How Square’s Alyssa Henry Used The ‘Amazon Playbook’ To Amass A $550 Million Fortune
Revenues at Square have grown more than tenfold since Henry joined the payments company in 2014. Along the way, she’s received stock worth more than half a billion dollars
by Kenrick Cai
If you’re buying something at a store, there’s a good chance you’ll be paying through Square. The company’s little white readers—some models no larger than a credit card—have become ubiquitous fixtures at restaurants, retail stores and even farm stands.
Millions of businesses, or “sellers” as the company calls them, use Square to process their transactions, generating $1.5 billion of the San Francisco-based company’s $2.7 billion in total gross profits last year. The Seller business is at the crux of why Square has ballooned from a $2.9 billion market capitalization at its 2015 IPO to a $110 billion in market capitalization today.
Masterminding the growth is Alyssa Henry, 51, a longtime Amazon executive who joined Square in 2014, the year before the business went public. Henry—who debuts this year on Fintech Zoom list of America’s Richest Self-Made Women, with an estimated net worth of $555 million—started her career as a programmer for an insurance company before being hired by Microsoft, where she climbed the ladder over the course of a decade. After seven years at Amazon—the last four spent as a vice president for its cloud provider Amazon Web Services—she joined Square in May 2014 to lead its infrastructure team. She became head of Square’s Seller team six months later, inheriting a business that was still struggling to build out software around its white reader. Over the years, she’s gotten Square stock as compensation and now owns a 0.3% stake in the company.
“We started as a hardware company,” says Henry, who is an executive vice president and one of the most senior executives at the company. “What I’ve been working on over the last seven years is really transforming this business into a full suite of software and financial services.”
Henry began her tenure as Square’s Seller lead by implementing the frameworks she learned at Amazon, where she spent stints with both the retail and cloud businesses. At the Seattle tech giant, Henry had helped its retail software complete the shift from a “monolithic” architecture, in which the full software suite is built as an all-encompassing application, to a “microservices” architecture. By breaking down the single application into a number of smaller, interconnected applications—for example, separating the code for its bookselling business from the code for its video streaming service—Amazon developers could build out new features and scale the product more efficiently. “We had gotten to a point where we had a core vision, but software development was moving really slowly,” Henry says of her early years at Amazon.
She then became an early employee of Amazon Web Services, which the firm launched in 2006 to resell to other companies its successful solution for developing and scaling software. Last year, AWS brought in $26 billion in revenue from an industry-leading 41% market share of global cloud infrastructure, which includes the rental of computing, storage and networking services, according to research firm Gartner.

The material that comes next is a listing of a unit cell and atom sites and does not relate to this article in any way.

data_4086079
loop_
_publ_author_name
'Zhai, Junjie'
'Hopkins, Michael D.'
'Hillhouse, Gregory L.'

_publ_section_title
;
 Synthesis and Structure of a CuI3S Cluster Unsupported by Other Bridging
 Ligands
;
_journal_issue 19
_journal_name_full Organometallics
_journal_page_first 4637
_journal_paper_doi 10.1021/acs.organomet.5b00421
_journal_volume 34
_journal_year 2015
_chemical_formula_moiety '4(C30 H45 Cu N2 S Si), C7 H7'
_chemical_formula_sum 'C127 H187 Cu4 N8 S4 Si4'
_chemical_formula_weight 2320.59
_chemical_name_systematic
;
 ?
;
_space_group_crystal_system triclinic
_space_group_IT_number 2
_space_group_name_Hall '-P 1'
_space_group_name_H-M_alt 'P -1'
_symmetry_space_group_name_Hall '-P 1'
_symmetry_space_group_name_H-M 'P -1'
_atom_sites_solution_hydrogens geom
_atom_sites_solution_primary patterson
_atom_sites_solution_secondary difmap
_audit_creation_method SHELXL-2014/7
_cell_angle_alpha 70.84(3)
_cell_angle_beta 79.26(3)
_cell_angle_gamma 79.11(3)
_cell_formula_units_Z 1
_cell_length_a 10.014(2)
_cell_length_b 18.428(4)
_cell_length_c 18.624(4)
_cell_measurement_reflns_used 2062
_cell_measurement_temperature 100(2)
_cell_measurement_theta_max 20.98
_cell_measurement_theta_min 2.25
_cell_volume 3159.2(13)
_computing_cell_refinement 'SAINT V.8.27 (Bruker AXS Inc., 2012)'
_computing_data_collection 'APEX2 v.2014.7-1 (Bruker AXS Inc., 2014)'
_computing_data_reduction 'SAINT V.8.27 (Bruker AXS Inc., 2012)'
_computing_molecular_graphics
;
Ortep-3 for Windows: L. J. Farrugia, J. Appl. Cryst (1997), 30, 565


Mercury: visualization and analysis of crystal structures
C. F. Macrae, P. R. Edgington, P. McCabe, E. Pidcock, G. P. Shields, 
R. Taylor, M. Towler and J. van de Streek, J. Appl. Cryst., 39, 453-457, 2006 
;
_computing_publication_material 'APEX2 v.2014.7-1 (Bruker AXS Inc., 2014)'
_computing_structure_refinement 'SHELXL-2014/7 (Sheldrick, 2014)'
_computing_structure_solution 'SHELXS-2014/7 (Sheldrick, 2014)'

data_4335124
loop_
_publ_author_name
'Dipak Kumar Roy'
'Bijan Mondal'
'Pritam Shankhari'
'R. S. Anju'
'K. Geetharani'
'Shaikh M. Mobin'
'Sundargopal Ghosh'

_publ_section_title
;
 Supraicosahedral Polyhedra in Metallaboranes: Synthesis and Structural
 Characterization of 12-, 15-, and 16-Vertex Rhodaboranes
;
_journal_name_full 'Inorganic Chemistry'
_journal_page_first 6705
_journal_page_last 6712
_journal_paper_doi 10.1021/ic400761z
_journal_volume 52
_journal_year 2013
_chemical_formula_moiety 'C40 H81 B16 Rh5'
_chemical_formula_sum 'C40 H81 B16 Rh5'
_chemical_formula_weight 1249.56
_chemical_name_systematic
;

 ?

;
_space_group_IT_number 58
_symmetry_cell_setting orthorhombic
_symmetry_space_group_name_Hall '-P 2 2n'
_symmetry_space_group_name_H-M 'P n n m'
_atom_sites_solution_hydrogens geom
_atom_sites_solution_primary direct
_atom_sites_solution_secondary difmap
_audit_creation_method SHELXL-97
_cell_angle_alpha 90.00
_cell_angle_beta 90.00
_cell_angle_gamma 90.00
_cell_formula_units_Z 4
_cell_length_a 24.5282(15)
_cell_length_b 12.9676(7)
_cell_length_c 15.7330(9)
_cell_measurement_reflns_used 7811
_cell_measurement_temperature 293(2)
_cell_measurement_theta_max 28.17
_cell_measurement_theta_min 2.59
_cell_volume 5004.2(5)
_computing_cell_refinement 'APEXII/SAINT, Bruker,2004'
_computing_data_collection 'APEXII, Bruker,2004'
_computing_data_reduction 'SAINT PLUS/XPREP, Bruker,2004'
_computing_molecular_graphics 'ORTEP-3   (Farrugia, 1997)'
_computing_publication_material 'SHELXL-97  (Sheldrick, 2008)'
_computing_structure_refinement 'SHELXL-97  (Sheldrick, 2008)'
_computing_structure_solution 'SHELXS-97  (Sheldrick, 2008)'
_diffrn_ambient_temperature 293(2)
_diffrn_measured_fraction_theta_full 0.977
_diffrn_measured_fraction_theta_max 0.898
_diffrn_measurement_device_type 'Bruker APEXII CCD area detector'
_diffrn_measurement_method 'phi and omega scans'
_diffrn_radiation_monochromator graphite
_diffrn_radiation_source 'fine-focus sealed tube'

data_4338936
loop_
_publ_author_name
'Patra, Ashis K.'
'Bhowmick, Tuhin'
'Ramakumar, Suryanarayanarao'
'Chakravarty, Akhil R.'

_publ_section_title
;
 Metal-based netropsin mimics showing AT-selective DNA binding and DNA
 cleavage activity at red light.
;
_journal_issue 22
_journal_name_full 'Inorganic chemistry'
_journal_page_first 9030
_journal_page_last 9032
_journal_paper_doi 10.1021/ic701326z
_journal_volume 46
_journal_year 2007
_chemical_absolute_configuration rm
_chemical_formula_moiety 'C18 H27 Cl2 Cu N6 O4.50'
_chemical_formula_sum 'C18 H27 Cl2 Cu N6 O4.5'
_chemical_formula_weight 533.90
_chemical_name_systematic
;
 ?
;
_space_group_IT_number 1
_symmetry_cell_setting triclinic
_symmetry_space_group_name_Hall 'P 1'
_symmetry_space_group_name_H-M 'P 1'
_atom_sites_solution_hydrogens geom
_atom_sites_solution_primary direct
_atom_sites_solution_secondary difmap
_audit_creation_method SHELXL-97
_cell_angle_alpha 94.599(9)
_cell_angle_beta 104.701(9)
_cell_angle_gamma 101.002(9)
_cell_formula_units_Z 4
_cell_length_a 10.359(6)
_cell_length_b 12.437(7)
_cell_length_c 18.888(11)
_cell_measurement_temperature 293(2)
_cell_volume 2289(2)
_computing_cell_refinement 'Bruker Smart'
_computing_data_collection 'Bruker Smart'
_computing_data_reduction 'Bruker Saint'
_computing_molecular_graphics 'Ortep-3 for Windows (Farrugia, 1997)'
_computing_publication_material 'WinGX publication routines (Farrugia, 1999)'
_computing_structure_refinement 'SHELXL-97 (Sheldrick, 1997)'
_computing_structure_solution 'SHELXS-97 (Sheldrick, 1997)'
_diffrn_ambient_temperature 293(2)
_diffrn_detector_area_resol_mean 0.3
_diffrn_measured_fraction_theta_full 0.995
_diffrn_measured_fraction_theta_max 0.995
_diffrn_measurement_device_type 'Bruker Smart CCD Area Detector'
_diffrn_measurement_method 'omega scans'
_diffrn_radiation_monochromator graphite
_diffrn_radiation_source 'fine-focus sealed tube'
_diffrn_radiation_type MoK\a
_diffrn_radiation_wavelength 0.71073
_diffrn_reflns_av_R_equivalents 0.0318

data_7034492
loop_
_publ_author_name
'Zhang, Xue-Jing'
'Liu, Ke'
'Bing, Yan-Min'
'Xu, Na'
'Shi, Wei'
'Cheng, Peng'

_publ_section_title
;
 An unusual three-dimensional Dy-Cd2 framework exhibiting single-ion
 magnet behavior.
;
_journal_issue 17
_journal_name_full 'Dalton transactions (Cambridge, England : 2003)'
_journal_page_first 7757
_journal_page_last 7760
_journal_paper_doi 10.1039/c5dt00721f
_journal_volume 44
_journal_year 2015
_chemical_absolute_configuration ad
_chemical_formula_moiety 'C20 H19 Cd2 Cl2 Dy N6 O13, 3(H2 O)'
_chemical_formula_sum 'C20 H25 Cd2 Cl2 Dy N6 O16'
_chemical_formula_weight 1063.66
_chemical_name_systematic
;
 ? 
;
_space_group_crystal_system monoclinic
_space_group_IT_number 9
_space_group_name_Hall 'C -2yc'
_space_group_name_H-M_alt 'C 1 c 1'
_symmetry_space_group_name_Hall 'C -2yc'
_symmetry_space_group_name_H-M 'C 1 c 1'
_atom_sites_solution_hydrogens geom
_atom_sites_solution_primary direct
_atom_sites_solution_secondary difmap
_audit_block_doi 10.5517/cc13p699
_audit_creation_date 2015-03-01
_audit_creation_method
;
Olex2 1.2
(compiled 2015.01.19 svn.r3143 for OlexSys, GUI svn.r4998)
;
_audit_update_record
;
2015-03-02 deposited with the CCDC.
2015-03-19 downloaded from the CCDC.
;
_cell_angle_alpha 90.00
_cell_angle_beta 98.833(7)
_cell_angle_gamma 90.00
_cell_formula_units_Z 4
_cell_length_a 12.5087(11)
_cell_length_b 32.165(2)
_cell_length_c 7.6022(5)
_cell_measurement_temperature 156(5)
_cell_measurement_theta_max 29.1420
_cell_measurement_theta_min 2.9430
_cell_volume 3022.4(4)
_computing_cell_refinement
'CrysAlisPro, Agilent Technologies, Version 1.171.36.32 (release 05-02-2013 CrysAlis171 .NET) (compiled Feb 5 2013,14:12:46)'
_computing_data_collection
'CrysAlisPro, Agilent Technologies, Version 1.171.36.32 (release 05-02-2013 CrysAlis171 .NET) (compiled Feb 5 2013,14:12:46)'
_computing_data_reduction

“When I got to Square, we looked like the early days of Amazon: big, monolithic architecture,” she recalls. “We didn’t have the concept of a commerce platform. We just had payments and attached a bunch of stuff to it.”
By moving Square to a microservices architecture, the company created an “omnichannel” commerce platform. Square’s software now connects some 30 different components of a client’s business, including order management, subscriptions and loyalty programs. If a customer purchases an item online, then returns it at a brick and mortar store, the inventory is automatically synced through Square. Henry says the integrated software suite has helped Square add many customers, particularly small businesses, which often rely on fragmented solutions. “A lot of it, they were doing on pencil and paper,” she says. “If they’ve actually bought an automated solution, none of these solutions work together, so they were cutting and pasting from one browser tab into another. It’s horrific.”
Each year of Henry’s tenure has brought a new challenge, she says, identifying one particularly pivotal challenge as her decision to go beyond the physical white reader and place equal weight on e-commerce. In 2018, Square acquired website builder Weebly for $365 million to give businesses more tools to build their online stores. Although the Seller business slowed during the pandemic, experts say the wide offering of features helped it soften the blow. Around 45% of Square-enabled merchants globally now have an e-commerce presence as well as a Square reader, according to Wedbush analyst Moshe Katri. On August 1, the company further doubled down by announcing that it would acquire Australian “buy now, pay later” firm Afterpay for $29 billion in stock, adding another fintech service to its interconnected product suite.
Moving forward, Henry foresees deeper integrations between the business she leads and Square’s mobile banking service Cash App. The company has already announced features that allow loyalty rewards and on-demand payments to be redeemed directly through Cash App, and the Afterpay acquisition is sure to bolster the connective tissue. Analysts agree that the deep software suite has already given Square a competitive edge in the merchant space compared to other payment processing providers such as Fiserv’s Clover. Square’s plan for an ecosystem that connects businesses and consumers puts it in a position comparable to JPMorgan 150 years ago, says Mizuho Research analyst Dan Dolev, meaning that he’s long term bullish on the stock.
“The magic is unlocked when you make the whole bigger than the sum of the parts,” Henry says.